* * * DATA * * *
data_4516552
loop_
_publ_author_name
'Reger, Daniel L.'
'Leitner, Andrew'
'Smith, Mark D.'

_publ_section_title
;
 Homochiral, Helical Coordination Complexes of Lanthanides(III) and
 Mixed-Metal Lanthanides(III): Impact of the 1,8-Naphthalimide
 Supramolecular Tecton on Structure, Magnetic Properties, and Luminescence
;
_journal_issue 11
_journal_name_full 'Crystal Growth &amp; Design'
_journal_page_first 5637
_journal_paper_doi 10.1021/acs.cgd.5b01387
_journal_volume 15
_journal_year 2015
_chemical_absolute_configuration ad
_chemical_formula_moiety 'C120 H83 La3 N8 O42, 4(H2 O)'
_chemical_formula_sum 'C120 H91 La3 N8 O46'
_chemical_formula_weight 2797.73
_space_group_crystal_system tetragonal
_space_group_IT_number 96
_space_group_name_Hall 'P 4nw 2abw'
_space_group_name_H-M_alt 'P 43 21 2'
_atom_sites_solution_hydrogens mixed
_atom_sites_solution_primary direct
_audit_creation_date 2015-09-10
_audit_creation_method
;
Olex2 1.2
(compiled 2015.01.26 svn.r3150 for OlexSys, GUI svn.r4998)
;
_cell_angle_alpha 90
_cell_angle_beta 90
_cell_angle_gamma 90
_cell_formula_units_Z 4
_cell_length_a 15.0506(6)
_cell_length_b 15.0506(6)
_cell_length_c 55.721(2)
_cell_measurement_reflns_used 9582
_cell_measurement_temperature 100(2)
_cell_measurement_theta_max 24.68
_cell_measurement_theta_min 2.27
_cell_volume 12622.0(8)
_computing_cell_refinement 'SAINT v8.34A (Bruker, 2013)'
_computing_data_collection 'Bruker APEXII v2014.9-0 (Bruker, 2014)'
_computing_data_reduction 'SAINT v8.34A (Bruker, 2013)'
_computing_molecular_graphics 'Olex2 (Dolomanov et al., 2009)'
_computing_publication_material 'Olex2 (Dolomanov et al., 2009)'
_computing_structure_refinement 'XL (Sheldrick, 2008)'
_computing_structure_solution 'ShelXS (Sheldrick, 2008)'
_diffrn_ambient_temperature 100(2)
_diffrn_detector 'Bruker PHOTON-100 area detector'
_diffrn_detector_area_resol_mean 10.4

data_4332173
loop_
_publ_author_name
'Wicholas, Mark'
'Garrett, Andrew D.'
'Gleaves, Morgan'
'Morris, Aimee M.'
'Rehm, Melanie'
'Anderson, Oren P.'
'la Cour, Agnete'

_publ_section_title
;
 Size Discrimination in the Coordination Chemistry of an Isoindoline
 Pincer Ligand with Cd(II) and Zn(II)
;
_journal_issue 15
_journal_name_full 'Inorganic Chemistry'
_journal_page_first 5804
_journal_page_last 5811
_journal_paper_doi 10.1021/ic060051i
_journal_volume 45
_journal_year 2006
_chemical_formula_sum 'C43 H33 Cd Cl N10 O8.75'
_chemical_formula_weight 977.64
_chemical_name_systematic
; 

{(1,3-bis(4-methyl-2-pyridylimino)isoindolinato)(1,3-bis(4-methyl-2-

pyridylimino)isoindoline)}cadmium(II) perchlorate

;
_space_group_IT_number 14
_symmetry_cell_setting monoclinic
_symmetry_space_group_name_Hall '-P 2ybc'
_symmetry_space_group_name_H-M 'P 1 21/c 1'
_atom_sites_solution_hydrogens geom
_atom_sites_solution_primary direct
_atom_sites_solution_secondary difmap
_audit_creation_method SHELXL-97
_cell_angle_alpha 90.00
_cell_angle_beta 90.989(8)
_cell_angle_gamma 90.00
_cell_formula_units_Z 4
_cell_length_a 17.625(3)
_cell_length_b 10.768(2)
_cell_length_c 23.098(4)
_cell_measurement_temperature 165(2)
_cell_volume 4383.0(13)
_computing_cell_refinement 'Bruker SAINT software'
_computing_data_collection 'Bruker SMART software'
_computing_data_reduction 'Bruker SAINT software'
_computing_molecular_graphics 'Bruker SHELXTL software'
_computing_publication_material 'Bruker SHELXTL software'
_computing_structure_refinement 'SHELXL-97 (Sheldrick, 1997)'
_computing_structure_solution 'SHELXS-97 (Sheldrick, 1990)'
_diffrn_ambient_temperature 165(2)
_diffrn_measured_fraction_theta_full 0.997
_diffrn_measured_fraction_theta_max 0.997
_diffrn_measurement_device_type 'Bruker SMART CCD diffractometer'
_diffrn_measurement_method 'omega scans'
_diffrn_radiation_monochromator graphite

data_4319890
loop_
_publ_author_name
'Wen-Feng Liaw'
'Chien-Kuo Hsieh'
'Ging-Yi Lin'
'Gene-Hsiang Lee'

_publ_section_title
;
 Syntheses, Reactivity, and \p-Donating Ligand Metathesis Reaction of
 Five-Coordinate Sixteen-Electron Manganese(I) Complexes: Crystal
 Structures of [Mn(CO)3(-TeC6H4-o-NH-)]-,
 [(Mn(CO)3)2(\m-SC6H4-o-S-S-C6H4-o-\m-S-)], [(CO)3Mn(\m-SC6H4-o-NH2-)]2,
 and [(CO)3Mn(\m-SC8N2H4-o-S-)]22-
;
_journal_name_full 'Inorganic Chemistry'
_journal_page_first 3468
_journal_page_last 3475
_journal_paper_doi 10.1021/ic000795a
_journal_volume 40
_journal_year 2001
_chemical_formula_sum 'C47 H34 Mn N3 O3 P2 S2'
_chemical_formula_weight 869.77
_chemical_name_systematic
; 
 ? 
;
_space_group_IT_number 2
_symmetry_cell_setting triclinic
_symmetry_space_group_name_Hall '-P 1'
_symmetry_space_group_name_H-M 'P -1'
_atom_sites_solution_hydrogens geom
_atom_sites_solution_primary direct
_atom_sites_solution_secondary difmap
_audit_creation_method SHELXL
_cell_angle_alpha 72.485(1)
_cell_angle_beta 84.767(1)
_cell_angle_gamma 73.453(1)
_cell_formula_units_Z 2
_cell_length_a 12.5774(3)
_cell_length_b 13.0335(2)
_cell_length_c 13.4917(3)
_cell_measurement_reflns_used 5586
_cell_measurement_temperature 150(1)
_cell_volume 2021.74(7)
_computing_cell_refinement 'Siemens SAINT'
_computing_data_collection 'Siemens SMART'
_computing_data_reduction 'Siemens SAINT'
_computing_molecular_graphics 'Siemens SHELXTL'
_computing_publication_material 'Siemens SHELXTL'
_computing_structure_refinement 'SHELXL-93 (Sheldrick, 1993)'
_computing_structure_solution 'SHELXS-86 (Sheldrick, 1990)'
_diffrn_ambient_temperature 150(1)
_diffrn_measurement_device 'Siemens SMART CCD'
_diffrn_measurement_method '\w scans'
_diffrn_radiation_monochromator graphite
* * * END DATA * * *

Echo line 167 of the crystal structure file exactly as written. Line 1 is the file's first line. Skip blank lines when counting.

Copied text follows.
_computing_structure_solution 'SHELXS-86 (Sheldrick, 1990)'